As for Anna Madrigal — the doyenne of Barbary Lane, played so memorably by Olympia Dukakis in the PBS adaptation of the series — she's now 85, and has moved from her boarding house to a small apartment where she watches lovingly over the three young "trannies" upstairs. Along with Mike, she's trying to keep an eye on Shawna, the daughter of Mike's straight best friend, Brian. Shawna has grown up into a sort of Outward Bound explorer of the erotic wilderness, whose adventurings — recounted on a widely read blog — include a stint working at "the Lusty Lady, a peep show in North Beach that recently became the nation's first worker-owned strip club." Even the domestic bliss that Mike shares with Ben is distinctly San Franciscan in flavor, with Ben casually giving his older husband testosterone injections and the couple negotiating just how open they want their marriage to be. ("You're too young to be monogamous," Mike tells Ben. "And I'm too old.")
Such, though, is life in the city that Mike's Orlando-based relatives call "Sodom by the Bay" — a life whose audaciously self-conscious particularity Mike finds alternately delightful and exasperating. Reflecting on a restaurant menu's description of ingredients as "artisanal" rather than "homemade," he observes: "Sometimes Northern California just wears me ... down, and I get fed up with our precious patois, our fetishizing of almost everything." It's as if, for Maupin as much as for Mike, a certain malaise has settled in; as if "the City" they love so well, with its population of latex fetishists, foot worshipers and people who like to have sex in clown costumes, has started to seem even to them a little too, well, cute.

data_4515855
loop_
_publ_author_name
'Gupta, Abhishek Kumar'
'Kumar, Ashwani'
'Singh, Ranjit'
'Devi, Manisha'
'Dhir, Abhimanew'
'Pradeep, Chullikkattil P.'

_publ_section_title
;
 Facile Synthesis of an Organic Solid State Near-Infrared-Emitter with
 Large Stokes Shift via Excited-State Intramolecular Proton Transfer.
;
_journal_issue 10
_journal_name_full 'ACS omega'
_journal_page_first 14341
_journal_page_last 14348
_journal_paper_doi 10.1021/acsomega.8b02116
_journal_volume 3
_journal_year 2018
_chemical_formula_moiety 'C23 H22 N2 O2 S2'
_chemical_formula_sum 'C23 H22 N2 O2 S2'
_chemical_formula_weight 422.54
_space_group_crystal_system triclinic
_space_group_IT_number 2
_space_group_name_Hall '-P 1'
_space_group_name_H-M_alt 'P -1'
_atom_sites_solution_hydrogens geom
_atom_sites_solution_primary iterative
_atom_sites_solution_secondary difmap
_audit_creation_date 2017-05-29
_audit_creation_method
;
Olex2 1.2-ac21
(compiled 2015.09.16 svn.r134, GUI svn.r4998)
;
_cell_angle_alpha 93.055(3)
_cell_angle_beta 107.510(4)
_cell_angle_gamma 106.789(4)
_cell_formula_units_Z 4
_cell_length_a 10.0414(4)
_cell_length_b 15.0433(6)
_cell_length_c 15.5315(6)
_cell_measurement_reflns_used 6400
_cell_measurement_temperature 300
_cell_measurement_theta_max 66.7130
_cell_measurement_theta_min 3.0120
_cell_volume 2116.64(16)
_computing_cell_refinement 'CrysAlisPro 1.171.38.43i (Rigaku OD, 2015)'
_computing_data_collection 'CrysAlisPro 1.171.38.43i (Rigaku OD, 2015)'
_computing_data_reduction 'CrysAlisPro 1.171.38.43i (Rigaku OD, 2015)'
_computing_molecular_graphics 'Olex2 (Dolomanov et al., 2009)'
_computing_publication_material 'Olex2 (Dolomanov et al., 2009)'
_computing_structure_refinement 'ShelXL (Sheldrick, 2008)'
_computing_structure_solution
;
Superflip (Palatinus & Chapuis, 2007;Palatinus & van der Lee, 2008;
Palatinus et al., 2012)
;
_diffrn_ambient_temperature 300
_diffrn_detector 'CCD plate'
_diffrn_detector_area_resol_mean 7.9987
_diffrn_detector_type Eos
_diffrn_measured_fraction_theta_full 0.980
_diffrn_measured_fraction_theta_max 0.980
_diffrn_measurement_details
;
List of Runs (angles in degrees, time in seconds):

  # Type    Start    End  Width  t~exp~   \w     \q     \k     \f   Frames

Like its predecessors, Michael Tolliver Lives" is a novel only in the loosest sense of the term. The chapters are independent yet interdependent, flowing into one another gracefully while remaining very much singular entities. If there's a plot, it's a casually constructed one, culminating in the simultaneous collapses of two very different women: Mike's "biological" mother, dying in a nursing home in Florida, and his "logical" mother, Anna, hospitalized in San Francisco after a heart attack. The choice of which bedside to run to — of which mother is the real mother — provides some dramatic tension, if only in the final pages.
The most interesting part of "Michael Tolliver Lives" is probably the sequence of chapters that takes Mike and Ben to visit Mike's family in Orlando. It's here that Maupin catches his stride as a writer, displaying in great furls of prose both his instinct for comedy and his linguistic verve. He gets Central Florida spot-on: the McMansion in which Mike's sister-in-law, Lenore, enlists his